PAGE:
Then, everything backfired. An eight-dollar-an-hour bean counter in AFI’s Vendor Control Department spotted the weight disparity between the contents of the two toner cartridges and Butler’s requisition got red-flagged. The DP Manager had no choice but to follow AFI’s New Product protocol and do a test study. His department was instructed to buy samples only from us and conduct a six-month comparison test. Snickering Frankie Freebase looked like a shoe-in to win the ‘Paris for Predators’ contest.

The owner of Orbit Computer Products took the loss in revenue from American Farmers as a challenge. Kammegian thrived on overcoming shit. Any adversity. His personality was equal parts Billy Graham, Tony Robbins, and George Patton. ‘The Big Guy’ began spending every day on the sales floor setting an example, slamming customers, opening new accounts himself, leading his troops. Within two weeks, between Kammegian’s personal sales contribution and the hysteria of the ‘Paris for Predators’ contest, our company was back to having its biggest three months ever.

My recovery in AA and my success had become a priority to Eddy Kammegian. We attended three AA meetings a week together. On Tuesdays and Thursdays, at the end of the day, I was called in to review my sales and to receive a monograph on personal growth. I had homework too: books to read and tape programs.
The Greatest Salesman in the World, The Psychology of Success. Think and Grow Rich.
My ‘In’ basket was thick with magazine and newspaper clippings on self-motivation.

And, as a salesman, I was taking no prisoners. I had won the New Accounts bonus three Fridays in a row, and my average weekly commission was twenty-one hundred dollars. One Tuesday morning, on a fluke, from a referral to the data processing manager of First Gulf Savings in Shreveport, I sold four hundred and thirty-two re-stuffed Lexmark printer cartridges. The guy had an emergency and was out of supplies. A ten thousand eight hundred dollar commission. One call. The largest order on a new account pitch in the history of Orbit Computer Products.

The news rendered Eddy Kammegian delirious. He used the sale to further boost morale and paid my commission in cash the next day at our morning meeting. Ten thousand loose silver dollars wheeled in a wagon. Noise-makers and confetti were passed out, and I was presented with a plaque and a special momento from my boss’s collection: his own personally-signed photograph of Dwight Eisenhower.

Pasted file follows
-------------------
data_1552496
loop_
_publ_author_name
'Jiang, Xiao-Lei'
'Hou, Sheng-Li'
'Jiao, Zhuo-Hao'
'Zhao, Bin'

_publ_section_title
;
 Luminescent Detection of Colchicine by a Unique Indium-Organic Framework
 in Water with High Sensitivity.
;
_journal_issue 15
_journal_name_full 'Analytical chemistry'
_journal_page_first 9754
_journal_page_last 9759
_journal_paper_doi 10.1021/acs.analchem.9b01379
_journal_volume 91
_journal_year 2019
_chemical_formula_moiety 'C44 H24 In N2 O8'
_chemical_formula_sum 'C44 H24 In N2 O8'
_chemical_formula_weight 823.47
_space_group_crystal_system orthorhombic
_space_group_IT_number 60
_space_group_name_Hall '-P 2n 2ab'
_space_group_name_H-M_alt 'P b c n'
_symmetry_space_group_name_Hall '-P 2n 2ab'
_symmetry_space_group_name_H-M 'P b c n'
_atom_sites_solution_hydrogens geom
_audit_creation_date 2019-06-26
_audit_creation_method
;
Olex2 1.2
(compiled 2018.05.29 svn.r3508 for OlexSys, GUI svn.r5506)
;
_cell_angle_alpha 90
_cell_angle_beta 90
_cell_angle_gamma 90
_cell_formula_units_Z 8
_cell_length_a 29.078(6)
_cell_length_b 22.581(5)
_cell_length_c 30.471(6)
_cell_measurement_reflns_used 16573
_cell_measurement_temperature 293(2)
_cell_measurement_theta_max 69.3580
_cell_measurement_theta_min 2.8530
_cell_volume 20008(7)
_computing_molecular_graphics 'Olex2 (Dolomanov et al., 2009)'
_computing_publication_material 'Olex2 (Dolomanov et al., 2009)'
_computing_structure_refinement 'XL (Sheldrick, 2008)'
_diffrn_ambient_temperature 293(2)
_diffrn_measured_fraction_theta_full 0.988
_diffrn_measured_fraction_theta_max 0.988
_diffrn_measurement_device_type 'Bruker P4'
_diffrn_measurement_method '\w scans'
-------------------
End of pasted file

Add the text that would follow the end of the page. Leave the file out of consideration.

My phone rang. It was after midnight early Friday morning. When I answered, there was no voice on the other end, only breathing. I knew it was her. Like a ghost—a child listening behind a keyhole. I could feel her heartbeat. ‘Hello,’ I said again.

Still nothing.

Over the last several weeks, I had left only one message on Jimmi’s sister Sema’s answering machine; it contained my office extension number at Orbit and my new home number. There had been no reply until now.

I could hear traffic noise in the background, a horn honking. ‘Is that you?’ I said.

Finally, a ripple of laughter:
‘Bob, do these toner cartridges go out to your attention?
…Guess who, baby?’

‘I don’t need to guess.’

‘Missed me, right?’

‘How are you?’

…No answer. More cars going by.

‘…How’s the boy? How’s Timmy?’

‘Timothy! My son’s name is Timothy.’

‘Okay, Timothy. How’s Timothy?’

‘…You got your job back at Orbit with Adolph-fucking-Hitler-fucking-traffic-cop-Kammegian. Right?…’

‘Are you okay?’

More laughter. Crazy.
‘There’s a sale made on every call, BRUUUUNNNOOO, you buy their tears, or they buy your toner…’

‘What’s wrong?’

‘…Sema said you said in your message that you have your own place now.’

‘At the beach…Where are you?’

‘Hollywood. Here on Franklin. You should see this shithole, man. Junkies ‘n weirdos everywhere. A billion cucarachas and no fucking air-conditioning. You. You’d look straight down your fancy writer’s nose…Hey, can I tell you something?’

‘Sure.’

‘Guess what, man?’

‘What, Jimmi?’

‘I missed two periods. I’m pregnant. Guess who the daddy is?’

‘…It’s mine?’

‘Don’t worry. They want two hundred and forty-seven dollars at the women’s clinic to take care of it. My appointment is for Monday. In the morning.’

‘You think I’m the father?’

‘Hey man! I lap dance. I suck dick for money. I had sex with one person in the last three months.’

‘Rick McGee.’

‘Fuck you, Bruno…’

‘You sound high.’